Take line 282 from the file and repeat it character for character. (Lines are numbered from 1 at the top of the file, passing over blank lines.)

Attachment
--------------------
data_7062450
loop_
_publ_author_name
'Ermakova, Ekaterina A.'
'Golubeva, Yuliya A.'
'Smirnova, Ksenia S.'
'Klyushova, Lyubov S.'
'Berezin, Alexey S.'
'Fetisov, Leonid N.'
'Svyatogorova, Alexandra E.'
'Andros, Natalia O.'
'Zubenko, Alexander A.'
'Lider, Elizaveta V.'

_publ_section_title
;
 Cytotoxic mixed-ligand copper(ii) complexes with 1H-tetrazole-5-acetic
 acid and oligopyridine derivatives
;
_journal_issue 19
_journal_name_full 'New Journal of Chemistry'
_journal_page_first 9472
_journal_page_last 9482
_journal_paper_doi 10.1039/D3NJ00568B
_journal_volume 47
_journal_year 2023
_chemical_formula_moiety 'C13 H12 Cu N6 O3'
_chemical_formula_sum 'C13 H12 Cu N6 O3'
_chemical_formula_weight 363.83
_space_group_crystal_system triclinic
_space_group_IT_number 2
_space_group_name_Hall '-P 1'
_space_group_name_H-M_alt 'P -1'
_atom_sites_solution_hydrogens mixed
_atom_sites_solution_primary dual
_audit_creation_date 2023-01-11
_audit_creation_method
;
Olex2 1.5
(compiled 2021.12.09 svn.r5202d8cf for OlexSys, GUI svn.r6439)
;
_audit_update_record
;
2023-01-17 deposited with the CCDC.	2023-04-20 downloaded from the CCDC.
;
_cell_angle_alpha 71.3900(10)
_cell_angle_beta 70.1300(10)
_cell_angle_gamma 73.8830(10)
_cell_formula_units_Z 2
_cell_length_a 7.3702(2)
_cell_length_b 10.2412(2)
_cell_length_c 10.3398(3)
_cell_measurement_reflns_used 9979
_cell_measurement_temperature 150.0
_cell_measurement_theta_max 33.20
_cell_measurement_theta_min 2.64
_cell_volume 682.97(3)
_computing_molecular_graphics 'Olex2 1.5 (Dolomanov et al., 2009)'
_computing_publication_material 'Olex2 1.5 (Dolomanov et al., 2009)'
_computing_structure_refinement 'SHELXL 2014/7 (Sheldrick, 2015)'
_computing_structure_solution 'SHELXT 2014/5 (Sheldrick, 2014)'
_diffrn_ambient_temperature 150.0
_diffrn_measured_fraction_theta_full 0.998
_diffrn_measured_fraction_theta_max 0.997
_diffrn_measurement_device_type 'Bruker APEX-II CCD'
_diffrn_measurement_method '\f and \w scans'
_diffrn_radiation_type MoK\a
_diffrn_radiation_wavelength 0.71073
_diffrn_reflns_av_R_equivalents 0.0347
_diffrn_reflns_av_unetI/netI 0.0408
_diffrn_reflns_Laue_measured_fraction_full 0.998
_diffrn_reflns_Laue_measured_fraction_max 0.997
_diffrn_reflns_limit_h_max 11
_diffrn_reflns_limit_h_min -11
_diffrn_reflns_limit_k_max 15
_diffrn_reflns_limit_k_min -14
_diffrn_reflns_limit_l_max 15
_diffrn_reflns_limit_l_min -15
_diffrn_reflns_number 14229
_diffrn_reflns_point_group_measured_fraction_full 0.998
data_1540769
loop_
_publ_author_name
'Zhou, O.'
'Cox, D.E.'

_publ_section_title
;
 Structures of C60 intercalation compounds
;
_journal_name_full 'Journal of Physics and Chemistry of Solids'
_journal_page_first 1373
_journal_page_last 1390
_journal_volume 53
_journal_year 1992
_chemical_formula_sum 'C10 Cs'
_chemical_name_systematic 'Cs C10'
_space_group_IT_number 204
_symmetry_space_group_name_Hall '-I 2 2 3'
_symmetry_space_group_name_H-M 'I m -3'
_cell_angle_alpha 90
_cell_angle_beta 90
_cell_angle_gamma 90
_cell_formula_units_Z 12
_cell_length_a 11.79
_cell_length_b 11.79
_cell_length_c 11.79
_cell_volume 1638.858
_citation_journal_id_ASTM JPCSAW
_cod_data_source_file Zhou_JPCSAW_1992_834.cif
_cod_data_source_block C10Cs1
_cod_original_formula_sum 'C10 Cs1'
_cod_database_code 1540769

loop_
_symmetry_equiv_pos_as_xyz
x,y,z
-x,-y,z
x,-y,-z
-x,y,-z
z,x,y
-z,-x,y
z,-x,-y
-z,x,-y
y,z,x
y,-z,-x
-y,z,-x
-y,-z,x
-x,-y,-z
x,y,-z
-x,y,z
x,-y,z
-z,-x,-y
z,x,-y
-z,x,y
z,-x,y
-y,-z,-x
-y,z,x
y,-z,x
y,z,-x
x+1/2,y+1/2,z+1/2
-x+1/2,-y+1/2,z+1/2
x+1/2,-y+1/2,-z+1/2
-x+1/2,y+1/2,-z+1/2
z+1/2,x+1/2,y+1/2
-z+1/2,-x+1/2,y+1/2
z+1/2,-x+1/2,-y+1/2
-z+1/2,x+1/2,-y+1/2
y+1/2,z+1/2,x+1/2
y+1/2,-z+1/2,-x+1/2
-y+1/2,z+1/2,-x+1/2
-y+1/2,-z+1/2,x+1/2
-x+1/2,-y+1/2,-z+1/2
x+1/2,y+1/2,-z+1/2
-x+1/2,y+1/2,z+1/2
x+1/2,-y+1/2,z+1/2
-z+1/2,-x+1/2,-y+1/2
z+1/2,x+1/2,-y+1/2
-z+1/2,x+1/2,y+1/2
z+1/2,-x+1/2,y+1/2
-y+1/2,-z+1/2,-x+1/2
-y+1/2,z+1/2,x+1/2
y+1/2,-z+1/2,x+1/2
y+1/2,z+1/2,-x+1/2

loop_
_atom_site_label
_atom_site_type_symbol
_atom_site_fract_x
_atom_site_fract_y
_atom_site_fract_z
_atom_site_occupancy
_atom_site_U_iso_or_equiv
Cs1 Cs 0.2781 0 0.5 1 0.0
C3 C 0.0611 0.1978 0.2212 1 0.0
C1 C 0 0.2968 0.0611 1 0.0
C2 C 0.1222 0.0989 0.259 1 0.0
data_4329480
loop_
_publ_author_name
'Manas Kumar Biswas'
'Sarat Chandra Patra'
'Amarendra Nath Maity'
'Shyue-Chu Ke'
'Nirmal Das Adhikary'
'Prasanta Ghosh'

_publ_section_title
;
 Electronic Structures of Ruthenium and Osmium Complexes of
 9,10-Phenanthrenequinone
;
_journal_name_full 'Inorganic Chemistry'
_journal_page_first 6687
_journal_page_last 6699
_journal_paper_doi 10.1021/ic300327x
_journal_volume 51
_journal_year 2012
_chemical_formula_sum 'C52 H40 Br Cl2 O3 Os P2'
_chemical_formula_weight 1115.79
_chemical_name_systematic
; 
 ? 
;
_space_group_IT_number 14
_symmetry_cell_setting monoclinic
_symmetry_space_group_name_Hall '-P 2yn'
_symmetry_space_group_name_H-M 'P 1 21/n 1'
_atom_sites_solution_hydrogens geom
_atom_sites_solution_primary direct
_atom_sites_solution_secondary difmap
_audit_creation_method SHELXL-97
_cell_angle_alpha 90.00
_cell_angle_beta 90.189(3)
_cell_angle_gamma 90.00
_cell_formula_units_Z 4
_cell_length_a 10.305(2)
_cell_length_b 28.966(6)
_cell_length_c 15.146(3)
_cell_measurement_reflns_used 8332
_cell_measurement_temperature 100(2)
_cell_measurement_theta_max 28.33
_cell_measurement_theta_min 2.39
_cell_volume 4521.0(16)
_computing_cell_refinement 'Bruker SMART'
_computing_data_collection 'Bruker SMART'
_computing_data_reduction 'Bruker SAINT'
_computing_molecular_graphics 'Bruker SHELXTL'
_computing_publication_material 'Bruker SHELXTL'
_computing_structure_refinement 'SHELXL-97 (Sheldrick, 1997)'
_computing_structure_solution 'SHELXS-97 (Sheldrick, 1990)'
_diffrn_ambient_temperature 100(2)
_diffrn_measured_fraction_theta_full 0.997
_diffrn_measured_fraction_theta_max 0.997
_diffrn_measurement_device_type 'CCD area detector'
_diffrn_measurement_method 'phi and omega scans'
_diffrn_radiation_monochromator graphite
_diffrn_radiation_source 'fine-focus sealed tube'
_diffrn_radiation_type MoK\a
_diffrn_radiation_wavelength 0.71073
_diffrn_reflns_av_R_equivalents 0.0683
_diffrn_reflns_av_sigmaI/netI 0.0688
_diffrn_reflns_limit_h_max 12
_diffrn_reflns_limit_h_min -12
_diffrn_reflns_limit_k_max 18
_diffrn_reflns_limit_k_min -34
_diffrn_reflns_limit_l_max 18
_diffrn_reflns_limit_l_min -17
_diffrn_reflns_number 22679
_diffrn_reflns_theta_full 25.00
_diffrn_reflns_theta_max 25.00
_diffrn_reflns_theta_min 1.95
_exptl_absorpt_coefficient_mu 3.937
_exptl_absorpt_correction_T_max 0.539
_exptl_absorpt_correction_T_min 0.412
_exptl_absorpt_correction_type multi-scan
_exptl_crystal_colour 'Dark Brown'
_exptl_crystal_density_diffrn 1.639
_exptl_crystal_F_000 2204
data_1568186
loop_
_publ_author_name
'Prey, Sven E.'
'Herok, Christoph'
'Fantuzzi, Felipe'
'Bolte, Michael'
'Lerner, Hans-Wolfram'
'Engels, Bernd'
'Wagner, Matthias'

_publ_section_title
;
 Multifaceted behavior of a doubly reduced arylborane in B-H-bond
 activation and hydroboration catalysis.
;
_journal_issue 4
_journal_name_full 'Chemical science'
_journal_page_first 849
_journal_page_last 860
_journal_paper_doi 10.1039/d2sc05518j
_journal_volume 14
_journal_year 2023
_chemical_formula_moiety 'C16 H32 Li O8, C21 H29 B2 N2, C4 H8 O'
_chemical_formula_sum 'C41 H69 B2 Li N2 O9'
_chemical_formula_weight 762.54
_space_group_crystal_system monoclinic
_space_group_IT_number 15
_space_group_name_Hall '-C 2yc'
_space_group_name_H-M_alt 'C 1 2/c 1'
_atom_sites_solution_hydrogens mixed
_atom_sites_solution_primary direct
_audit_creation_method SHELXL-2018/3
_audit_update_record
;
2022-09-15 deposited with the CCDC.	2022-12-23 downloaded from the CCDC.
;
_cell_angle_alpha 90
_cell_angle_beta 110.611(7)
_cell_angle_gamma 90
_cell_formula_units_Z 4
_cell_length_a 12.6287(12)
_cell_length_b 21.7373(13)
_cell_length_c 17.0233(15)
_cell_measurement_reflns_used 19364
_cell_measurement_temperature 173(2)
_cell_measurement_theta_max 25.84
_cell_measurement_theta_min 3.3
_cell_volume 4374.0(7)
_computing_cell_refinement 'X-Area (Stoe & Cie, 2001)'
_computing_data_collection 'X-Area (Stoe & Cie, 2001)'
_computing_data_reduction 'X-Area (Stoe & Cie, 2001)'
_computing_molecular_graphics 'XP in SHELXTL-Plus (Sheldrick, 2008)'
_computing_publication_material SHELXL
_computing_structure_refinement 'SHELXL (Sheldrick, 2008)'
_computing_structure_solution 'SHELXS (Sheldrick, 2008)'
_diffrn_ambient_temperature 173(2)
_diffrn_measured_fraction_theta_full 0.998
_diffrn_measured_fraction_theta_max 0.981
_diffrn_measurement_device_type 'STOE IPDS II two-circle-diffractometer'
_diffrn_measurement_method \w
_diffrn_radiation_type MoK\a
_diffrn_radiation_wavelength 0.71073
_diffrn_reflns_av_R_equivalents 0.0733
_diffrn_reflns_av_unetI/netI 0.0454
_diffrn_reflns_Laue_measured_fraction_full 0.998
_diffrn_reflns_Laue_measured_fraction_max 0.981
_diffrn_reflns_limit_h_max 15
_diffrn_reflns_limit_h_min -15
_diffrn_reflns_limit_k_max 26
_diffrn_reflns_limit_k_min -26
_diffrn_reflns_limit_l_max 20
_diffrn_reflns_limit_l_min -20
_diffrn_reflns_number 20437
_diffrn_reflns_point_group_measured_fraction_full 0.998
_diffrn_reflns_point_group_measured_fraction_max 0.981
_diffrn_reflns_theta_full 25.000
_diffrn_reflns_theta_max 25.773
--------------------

_space_group_name_Hall '-C 2yc'